An artist’s impression of an antihydrogen atom – a negatively charged antiproton orbited by a positively charge anti-electron, or positron – trapped by magnetic fields. Image credit:Katie Bertsche
Atoms of antimatter have been trapped and stored for the first time by the ALPHA collaboration, an international team of scientists working at CERN, the European Organization for Nuclear Research near Geneva, Switzerland. Scientists from the U.S. Department of Energy’s Lawrence Berkeley National Laboratory and the University of California at Berkeley have made key contributions to the ongoing international effort.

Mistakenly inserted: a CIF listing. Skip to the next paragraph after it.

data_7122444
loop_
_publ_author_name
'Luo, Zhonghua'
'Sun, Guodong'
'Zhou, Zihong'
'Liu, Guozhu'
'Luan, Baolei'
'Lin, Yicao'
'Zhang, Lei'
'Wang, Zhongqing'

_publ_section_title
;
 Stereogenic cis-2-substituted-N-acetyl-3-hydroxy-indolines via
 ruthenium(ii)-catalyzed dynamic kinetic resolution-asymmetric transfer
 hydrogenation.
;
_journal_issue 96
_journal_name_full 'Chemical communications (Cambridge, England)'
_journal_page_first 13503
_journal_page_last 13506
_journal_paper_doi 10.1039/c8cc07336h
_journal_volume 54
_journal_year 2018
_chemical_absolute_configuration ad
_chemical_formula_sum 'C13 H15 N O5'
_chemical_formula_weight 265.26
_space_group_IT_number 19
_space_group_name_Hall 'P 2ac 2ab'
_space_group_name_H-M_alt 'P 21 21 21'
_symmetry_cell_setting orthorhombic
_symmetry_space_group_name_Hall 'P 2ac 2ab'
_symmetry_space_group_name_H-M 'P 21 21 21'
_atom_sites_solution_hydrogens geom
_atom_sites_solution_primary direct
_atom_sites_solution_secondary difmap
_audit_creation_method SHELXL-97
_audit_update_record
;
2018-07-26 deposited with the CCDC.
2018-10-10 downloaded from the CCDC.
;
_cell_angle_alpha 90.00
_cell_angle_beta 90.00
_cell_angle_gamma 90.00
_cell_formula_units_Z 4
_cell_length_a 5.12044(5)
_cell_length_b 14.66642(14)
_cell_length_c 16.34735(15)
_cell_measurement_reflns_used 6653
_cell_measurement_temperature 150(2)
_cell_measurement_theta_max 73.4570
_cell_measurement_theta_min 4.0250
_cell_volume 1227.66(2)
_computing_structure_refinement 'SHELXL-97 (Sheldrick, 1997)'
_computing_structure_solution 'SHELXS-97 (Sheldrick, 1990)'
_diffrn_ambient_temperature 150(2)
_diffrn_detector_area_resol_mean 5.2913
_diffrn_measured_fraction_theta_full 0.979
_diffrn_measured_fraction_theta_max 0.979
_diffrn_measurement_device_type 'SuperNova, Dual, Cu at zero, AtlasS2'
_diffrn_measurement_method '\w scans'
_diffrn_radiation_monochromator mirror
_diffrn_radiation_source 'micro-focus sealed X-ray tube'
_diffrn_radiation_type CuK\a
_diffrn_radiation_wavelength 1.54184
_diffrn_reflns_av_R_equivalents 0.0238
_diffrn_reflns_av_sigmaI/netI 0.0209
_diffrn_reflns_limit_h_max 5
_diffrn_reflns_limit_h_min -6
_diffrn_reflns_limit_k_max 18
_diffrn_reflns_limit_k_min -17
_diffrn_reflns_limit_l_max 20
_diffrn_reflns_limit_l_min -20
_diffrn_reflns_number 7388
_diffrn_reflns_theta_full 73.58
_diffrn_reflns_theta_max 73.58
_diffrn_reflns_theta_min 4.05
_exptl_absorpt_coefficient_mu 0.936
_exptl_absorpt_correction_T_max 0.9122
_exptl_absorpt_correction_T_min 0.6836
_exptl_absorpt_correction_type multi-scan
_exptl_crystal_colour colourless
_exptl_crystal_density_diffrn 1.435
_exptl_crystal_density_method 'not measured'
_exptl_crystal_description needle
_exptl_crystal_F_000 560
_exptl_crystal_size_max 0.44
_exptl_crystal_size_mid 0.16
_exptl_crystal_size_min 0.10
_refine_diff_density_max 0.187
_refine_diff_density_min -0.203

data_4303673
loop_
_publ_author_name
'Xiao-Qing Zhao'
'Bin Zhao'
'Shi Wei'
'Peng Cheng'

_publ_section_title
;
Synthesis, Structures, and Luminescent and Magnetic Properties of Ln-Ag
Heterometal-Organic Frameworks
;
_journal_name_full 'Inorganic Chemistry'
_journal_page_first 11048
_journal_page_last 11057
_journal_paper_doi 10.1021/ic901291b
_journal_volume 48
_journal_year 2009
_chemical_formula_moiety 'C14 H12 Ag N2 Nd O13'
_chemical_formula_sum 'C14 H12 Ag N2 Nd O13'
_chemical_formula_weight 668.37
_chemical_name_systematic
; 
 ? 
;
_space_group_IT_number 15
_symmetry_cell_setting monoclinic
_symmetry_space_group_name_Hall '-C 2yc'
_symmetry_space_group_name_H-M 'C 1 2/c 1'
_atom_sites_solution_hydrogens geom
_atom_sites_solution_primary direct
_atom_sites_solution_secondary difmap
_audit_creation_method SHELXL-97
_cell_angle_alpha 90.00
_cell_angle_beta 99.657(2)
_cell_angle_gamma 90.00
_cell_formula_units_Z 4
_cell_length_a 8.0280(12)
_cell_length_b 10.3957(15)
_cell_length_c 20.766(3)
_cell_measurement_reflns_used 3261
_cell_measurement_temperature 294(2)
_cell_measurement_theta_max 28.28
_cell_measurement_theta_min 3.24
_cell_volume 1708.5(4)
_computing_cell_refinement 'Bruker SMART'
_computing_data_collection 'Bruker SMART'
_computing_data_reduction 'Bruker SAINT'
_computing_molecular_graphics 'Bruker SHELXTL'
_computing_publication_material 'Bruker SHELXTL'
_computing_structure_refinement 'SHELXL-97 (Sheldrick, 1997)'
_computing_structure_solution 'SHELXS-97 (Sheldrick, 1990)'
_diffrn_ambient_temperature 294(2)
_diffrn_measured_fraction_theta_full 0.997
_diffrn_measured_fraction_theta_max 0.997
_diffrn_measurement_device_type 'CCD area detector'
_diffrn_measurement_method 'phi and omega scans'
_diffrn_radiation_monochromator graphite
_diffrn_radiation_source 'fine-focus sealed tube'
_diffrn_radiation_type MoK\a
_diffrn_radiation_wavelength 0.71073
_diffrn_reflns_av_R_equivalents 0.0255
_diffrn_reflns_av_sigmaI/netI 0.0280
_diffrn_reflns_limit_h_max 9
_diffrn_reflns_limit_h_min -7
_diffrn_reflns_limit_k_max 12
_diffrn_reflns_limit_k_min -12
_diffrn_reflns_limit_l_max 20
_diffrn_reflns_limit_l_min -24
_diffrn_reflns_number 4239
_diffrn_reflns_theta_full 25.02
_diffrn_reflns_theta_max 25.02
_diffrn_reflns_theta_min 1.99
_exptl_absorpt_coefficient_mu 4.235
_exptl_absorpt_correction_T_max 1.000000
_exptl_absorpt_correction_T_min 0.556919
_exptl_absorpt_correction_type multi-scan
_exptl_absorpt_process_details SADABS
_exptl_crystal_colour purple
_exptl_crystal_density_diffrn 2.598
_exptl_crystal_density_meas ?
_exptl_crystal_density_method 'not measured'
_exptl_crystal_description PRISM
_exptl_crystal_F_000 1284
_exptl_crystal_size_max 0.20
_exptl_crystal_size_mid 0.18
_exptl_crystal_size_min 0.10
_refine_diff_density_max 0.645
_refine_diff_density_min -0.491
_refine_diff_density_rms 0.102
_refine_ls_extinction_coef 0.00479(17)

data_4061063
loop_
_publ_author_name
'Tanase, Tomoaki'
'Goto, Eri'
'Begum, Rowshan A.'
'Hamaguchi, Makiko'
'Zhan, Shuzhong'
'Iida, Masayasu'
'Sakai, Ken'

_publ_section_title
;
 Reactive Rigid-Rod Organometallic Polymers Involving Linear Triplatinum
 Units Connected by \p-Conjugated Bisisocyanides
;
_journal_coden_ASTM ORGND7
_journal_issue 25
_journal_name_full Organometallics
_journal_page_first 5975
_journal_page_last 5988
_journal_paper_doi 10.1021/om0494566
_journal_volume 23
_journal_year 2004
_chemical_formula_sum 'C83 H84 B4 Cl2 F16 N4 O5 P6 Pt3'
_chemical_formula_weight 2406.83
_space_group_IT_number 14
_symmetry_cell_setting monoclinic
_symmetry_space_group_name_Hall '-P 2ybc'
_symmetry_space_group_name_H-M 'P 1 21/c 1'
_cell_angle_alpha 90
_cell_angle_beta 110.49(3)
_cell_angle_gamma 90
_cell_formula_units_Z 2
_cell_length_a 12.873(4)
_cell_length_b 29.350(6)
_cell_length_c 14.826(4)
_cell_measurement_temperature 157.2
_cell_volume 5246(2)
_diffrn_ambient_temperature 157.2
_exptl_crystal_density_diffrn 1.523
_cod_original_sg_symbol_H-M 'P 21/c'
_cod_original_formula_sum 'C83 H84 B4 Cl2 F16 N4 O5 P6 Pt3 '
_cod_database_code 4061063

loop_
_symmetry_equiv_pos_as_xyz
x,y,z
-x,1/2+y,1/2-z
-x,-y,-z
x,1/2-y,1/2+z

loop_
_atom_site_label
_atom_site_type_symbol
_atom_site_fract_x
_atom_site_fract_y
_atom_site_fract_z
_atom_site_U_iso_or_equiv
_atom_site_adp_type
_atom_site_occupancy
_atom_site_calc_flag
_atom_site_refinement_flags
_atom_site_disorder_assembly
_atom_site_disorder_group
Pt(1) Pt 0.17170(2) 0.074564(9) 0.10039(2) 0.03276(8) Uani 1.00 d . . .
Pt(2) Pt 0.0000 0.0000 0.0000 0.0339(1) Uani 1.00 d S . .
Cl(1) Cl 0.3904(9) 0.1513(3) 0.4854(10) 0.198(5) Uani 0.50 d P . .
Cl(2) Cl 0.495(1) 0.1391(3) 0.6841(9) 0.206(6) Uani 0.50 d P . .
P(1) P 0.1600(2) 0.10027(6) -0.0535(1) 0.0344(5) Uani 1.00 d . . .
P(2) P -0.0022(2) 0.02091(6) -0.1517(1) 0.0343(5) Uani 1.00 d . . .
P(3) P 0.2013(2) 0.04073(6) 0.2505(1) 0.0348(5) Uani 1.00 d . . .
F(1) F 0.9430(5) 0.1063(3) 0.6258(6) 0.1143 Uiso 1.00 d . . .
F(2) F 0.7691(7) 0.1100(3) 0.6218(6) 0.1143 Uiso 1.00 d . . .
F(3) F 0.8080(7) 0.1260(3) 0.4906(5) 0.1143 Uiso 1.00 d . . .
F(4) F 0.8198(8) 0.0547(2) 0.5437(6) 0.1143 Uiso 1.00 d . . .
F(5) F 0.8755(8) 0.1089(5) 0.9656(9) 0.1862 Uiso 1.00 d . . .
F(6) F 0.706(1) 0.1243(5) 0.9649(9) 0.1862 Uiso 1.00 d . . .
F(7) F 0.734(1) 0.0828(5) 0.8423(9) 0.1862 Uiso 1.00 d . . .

ALPHA stored atoms of antihydrogen, consisting of a single negatively charged antiproton orbited by a single positively charged anti-electron (positron). While the number of trapped anti-atoms is far too small to fuel the Starship Enterprise’s matter-antimatter reactor, this advance brings closer the day when scientists will be able to make precision tests of the fundamental symmetries of nature. Measurements of anti-atoms may reveal how the physics of antimatter differs from that of the ordinary matter that dominates the world we know today.
Large quantities of antihydrogen atoms were first made at CERN eight years ago by two other teams. Although they made antimatter they couldn’t store it, because the anti-atoms touched the ordinary-matter walls of the experiments within millionths of a second after forming and were instantly annihilated—completely destroyed by conversion to energy and other particles. (more…)